What does science say about purpose in life?


We are back to our normal programming. We will not answer the question but look forward to hearing your thoughts.

I, on my part, think those asking this question are not living.

We will allow the author to speak.

 

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About makagutu

As Onyango Makagutu I am Kenyan, as far as I am a man, I am a citizen of the world

24 thoughts on “What does science say about purpose in life?

  1. Only an artist can interpret the meaning of life — Novalis

    Liked by 1 person

  2. tildeb says:

    I’m sorry, Mak. I agree with you!

    The term ‘purpose’ is problematic because it has different meanings. Purpose in the scientific sense seems to me to be an explanation for how the product of function has come about whereas in the philosophical or religious sense it seems to be the best-guessed explanation for why the function serves (or at least indicates) some larger goal. The former is about how life expresses itself and is factual; the latter is about why it expresses itself and is metaphysical.

    Liked by 1 person

  3. All real scientists know that the meaning of life is The Great Golden Boot. Do as he wants, or get a swift kick in the ass.

    Liked by 2 people

  4. We can make purpose and meaning within certain scopes such as evolution or society, but ultimately science tells us it’s all headed toward the heat death of the universe, or the big rip, or some other cosmic anticlimactic ending.
    https://qph.ec.quoracdn.net/main-qimg-41c530add6e301297d74b9d9482d964c-c

    Like

  5. My purpose is to annoy and upset people. I believe I fulfil that purpose well 😀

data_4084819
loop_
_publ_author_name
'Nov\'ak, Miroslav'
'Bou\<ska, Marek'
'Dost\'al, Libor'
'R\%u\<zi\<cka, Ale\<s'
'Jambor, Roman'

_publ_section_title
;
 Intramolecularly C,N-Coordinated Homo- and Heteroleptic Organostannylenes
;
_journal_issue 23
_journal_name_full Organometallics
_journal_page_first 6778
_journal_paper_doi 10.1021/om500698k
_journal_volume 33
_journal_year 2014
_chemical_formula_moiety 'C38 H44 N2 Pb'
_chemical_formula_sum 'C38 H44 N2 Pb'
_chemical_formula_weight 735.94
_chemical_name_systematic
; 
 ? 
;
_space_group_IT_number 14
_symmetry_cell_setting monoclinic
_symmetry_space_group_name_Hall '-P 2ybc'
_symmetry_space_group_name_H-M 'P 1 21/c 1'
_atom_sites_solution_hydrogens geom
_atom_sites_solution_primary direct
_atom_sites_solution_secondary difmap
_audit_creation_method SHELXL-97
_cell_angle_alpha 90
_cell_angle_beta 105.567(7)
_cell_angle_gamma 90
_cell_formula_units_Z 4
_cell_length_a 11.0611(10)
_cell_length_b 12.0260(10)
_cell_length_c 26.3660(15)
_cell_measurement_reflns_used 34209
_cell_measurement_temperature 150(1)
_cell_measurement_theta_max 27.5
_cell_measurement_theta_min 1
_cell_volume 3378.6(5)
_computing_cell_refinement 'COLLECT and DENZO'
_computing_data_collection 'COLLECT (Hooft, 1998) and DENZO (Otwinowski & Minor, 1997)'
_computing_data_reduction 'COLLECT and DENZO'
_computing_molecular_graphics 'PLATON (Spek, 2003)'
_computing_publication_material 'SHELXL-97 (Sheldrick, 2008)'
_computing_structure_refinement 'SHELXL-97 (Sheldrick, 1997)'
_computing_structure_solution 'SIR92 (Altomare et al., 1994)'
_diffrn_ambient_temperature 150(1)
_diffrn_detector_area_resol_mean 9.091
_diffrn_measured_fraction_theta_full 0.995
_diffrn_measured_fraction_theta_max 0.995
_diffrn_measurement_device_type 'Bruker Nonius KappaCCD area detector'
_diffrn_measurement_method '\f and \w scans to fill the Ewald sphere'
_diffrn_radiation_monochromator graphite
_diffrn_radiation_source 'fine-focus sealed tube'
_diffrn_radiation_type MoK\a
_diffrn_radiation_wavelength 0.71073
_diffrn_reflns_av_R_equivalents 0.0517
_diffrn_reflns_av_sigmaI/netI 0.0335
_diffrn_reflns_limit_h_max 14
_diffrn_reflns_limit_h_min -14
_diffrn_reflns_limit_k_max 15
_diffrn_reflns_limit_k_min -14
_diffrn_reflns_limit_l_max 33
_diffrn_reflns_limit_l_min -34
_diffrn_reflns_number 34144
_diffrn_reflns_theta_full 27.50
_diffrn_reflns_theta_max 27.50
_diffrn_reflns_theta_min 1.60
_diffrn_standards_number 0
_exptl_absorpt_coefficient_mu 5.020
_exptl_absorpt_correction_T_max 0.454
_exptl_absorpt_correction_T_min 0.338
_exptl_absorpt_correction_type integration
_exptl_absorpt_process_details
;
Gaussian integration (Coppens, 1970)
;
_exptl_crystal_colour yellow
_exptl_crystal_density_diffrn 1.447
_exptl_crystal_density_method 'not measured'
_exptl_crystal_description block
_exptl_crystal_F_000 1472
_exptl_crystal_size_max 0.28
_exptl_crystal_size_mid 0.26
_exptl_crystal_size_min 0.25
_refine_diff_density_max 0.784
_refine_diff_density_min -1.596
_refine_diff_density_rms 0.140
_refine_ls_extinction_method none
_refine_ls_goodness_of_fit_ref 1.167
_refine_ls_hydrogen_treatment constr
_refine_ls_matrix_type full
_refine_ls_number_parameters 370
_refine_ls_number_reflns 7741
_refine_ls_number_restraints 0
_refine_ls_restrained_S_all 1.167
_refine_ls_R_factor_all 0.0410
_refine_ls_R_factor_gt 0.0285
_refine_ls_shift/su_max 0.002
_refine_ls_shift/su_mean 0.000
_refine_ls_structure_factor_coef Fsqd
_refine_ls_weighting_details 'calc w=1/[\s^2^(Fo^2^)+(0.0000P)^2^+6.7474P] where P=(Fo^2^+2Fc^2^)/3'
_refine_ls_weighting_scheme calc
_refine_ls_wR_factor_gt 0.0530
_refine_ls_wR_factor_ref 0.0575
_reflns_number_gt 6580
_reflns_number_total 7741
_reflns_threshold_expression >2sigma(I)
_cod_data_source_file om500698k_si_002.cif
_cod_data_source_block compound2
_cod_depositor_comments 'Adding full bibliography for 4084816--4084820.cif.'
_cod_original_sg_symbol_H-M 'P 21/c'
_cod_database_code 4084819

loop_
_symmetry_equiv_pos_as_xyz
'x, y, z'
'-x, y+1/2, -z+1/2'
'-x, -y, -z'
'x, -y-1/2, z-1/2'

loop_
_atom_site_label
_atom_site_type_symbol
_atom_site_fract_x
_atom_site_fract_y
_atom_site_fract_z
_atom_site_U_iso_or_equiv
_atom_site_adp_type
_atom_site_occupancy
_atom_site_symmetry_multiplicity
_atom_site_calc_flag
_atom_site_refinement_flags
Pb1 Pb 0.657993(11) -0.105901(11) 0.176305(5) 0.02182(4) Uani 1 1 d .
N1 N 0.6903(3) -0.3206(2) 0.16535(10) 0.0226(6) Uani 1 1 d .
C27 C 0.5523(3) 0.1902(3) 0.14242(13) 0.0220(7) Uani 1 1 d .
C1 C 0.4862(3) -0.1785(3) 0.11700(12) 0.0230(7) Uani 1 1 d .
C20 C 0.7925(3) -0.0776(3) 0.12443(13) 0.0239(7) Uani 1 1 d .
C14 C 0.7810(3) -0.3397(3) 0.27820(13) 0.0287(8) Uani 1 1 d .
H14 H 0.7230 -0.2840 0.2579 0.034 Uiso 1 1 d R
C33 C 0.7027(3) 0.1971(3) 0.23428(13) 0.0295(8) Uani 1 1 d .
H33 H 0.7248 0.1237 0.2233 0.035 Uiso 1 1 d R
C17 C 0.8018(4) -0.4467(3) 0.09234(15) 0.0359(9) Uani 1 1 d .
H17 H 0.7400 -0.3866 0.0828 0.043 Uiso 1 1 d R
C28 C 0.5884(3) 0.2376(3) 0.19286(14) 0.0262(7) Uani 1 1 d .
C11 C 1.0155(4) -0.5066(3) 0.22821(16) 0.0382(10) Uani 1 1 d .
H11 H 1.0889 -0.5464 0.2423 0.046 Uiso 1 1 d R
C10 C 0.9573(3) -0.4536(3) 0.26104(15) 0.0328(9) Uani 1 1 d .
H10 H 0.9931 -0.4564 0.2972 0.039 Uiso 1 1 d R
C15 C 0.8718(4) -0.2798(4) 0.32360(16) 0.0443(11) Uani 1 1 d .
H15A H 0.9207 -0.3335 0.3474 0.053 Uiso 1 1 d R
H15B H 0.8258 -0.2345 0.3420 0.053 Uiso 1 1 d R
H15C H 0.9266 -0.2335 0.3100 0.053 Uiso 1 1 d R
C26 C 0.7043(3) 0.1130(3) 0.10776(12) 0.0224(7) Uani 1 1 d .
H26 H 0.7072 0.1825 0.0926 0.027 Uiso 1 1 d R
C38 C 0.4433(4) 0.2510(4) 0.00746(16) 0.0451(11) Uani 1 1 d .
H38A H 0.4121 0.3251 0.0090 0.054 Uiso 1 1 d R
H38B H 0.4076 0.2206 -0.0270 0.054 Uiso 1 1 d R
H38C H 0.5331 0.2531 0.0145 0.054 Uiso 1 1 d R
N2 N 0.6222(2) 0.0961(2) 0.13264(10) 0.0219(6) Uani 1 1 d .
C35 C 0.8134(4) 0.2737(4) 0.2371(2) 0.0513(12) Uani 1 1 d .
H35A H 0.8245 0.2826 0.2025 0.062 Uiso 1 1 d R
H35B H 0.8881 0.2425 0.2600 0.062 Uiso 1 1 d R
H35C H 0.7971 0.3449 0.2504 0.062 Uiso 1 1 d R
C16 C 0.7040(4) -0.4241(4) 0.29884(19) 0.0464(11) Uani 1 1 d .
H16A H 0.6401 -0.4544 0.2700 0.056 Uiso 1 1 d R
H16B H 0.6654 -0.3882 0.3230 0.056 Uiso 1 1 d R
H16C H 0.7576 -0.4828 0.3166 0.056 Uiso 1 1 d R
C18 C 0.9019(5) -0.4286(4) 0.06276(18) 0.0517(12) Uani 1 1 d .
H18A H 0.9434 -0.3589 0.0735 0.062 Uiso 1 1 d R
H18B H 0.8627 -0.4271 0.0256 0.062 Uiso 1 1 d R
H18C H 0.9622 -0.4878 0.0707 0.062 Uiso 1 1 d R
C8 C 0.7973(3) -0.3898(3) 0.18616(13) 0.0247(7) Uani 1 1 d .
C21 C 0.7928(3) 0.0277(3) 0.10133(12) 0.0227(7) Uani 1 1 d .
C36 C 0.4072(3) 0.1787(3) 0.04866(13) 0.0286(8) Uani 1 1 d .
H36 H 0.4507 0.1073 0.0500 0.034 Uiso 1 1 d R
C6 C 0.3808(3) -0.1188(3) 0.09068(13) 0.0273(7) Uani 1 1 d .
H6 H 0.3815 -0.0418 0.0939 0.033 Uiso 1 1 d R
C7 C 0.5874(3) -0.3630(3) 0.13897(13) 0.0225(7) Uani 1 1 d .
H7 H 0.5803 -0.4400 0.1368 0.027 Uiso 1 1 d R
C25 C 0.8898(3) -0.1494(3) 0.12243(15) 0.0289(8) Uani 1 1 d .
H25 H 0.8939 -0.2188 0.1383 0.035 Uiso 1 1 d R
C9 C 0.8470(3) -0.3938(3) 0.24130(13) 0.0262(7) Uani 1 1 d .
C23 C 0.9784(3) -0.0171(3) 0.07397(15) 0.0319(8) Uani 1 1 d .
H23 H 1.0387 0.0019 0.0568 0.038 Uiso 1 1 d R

Liked by 1 person

  6. renudepride says:

    Good question and I, for one, believe that none of us truly know the answer to this eternal question, The author, by his own admission, used some very vague and technical language which, I think, confused the issue instead of clarifying his argument. I trust you’ll offer his second paper? Naked hugs, my Kenyan brother!

    Liked by 1 person

  7. john zande says:

    Bejan’s Constructal Law says the reason is a better tomorrow, constant improvement.

    Liked by 1 person

  8. I don’t have a purpose.
    Items have purpose….cars/bikes/scooters for driving, vacuums for picking up dirt. mops for floors, fridges for food, stoves for cooking…..etc. All non-human things built for purposes.
    I didn’t ask to be born, but I’m here, & don’t need anyone telling me I have a purpose……NO, I don’t!

    Liked by 1 person

  9. The author, Michael E. Price, is attempting to mix hypothetical science with metaphysics. His attempt is both inconsistent with the empirical foundations of science, and an intellectual incongruence of (dare I say it?) biblical proportions. I understand the human desire to see purpose in life, but science is not now the platform to do so because so much of our cosmological origins remain undiscovered. He wrote:

    >>> “The truly novel aspect of my Complexity article is the explicit application of adaptationist theory to spell out exactly why life, as the least entropic known thing, is the most likely mechanism of universe replication. It’s not novel, however, to propose in more general terms that life, evolved to a sufficiently intelligent form, might constitute such a mechanism.”

    Firstly, the “complexity” of life is a relative concept. Since we have not yet discovered life beyond Earth, we cannot objectively assess how complex it really is. In comparison to extraterrestrial life in the universe or beyond, terrestrial species might be quite simple. We just don’t know. Secondly, Price’s suggestion that “life… is the most likely mechanism of universe replication” (i.e. in a larger multiverse) is pure unadulterated speculation without even a shred of supporting evidence. Such metaphysical musings are not scientific, and should be delegated to the purview of philosophy and/or religion. Price should have ended his article with his first paragraph:

    >>> “Does humanity exist to serve some ultimate, transcendent purpose? Conventional scientific wisdom gives the answer as a definitive no. This is the answer provided in this recent New York Times piece ‘The universe doesn’t care about your purpose’, for example, and also by physicist Lawrence Krauss in his latest book. According to Krauss, the fact that we evolved on this planet is just a “cosmic accident”, and people who believe otherwise are probably suffering from some kind of religious delusion.”

    Liked by 2 people

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